2.1.11 Puteri revealed that period spot checks were not uncommon in schools. This represents a violation of the privacy, dignity and bodily autonomy of young girls by school authorities. Even when brought into the open, the schools do not acknowledge this as a problem.

(e) Domestic violence, child marriage, unwanted sex, unplanned multiple pregnancies, abuse

2.1.12 As a refugee, Haresa suffers additional trauma. She was trafficked and had money extorted from her by the traffickers even before reaching Malaysia. During her journey, she experienced attempted sexual assault. Porous borders between Thailand and Malaysia encourage these illegal routes for refugees and traffickers to carry out their trade.

2.1.13 Married as a child of 13 years, her case is typical of how poverty and culture compel such marriages. Parents see this as the only viable option because they do not have to worry about a daughter financially since after marriage she is seen as a husband’s ‘problem’ — it is his responsibility and that of his family to take care of her. 

2.1.14 Being only 13 years old, Haresa did not comprehend what marriage was or what it entailed. It is pitiful to hear her say that on the day of her marriage everyone around her, especially her family members, were very happy. So, she was happy too. She had no idea about sex. It was a painful and uncomfortable experience, which she endured throughout her marriage because her husband demanded it. One consequence was early pregnancy. Haresa said she did not even recognise the signs when she was pregnant for the first time.

2.1.15 After coming to Malaysia, she remarried as her first husband had disappeared in Myanmar. She had more children and was blamed each time for getting pregnant, and abused by her second husband.

2.2 Rights violated/standards not adhered to

2.2.1 These Women’s Tribunal witnesses have been denied the right to equality, non-discrimination and equal protection of the law, as per the Federal Constitution’s article 8, and the right to legal remedy. Stalking victims are not protected under the law as stalking, even though likely widespread in Malaysia, is not a crime.[2]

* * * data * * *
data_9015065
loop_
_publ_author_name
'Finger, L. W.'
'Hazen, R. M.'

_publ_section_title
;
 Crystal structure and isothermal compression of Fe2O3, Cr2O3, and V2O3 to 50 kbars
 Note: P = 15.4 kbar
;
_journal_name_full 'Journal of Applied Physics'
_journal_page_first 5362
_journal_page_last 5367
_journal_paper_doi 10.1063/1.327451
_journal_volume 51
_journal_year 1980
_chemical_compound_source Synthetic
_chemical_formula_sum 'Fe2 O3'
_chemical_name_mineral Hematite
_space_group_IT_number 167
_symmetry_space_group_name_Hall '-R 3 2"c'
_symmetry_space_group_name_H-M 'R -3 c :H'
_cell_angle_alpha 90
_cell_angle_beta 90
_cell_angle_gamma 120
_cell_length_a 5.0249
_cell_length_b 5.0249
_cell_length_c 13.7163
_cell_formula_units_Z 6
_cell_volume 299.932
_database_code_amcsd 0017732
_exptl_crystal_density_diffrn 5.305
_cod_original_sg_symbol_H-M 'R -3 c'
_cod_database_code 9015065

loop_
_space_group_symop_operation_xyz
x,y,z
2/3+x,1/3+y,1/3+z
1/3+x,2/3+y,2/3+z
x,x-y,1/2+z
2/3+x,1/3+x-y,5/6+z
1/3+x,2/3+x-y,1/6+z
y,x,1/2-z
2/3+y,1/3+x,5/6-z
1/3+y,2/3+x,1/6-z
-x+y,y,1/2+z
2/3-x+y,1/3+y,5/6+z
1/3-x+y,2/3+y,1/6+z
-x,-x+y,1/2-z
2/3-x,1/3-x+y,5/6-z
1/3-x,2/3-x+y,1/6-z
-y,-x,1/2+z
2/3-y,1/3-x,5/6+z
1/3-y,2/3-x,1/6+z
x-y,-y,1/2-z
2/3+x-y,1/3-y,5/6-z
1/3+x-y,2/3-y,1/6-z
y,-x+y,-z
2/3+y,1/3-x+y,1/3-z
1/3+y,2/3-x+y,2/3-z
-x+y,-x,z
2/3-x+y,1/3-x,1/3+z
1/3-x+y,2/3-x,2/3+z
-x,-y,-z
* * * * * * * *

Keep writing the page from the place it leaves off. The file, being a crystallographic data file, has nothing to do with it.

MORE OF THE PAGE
2.2.2 The women are also denied certain fundamental freedoms and rights guaranteed under the Federal Constitution, Part II, such as the right to equal protection of the law, freedom of expression, peace of mind, safety and security, the right to bodily autonomy, the right to be free from fear, the right to be treated with dignity, freedom from cruel, inhuman and degrading treatment, the right to mental and emotional health, the right to protection from sexual harassment, and the right to a harassment-free environment.

2.2.3 Standards under CEDAW are not adhered to. Articles 1 and 2 of CEDAW provide for equality and non-discrimination, and CEDAW’s General Recommendation (GR) 19 on VAW and GR 35 on GBV require the state to investigate and provide remedies for such violations. Para 29a of GR 35 says:

Ensure that all forms of gender-based violence against women in all spheres, which amount to a violation of their physical, sexual or psychological integrity, are criminalized and introduce, without delay, or strengthen, legal sanctions commensurate with the gravity of the offence, as well as civil remedies.

Standards provided in CEDAW’s GR 33 on access to justice are not met as well.

2.2.4 There is no refugee policy in Malaysia. Haresa’s case epitomises the dire situation of refugee women. Haresa has no means of survival and no access or right to reproductive services for spacing and timing of pregnancies. Hers is an example of combined historical discrimination and deprivation, and there is no policy to provide her with social and economic support in the country she has come to as a refugee. CEDAW’s GR 32 requires the protection of refugee women.

2.3 Failure of duty bearers

2.3.1 Stalking is a repeated and continuous assault that is not addressed in Malaysian law. Instead, violence in the Penal Code is regarded as a single incident or occurrence. Much advocacy on the need for stalking to be criminalised has been undertaken by activists since 2013 but policymakers remain apathetic. There is no sense of urgency to criminalise stalking.

2.3.2 There has been blatant police inaction despite Shakila lodging two reports of the harassment she endured on social media. She and her lawyer were told that her case of online harassment was not a criminal matter, and that they should send the case to the Malaysian Communications and Multimedia Commission (MCMC) instead. Besides not offering protection to the victim, the police blamed her for “being too outspoken on social media” and mocked her for uploading the videoclips.

2.3.3 Acting as judge and jury, the police denied Shakila and Alia the right to freedom of expression and participation in public life while giving impunity to their perpetrators.

2.3.4 There is no platform to raise the issue of violence in the public sphere and in schools. There is victim-blaming and backlash in schools where, as Puteri noted, the authorities (parents, teachers, counsellors) are more inclined to dismiss survivors who try to seek help. They would rather suppress the matter to protect the reputation of the school. In one case, a student who attempted rape was allowed to walk free even after a police report had been lodged against him.

2.4 Victim impact

2.4.1 Both the stalking and online harassment victims have not received any police protection.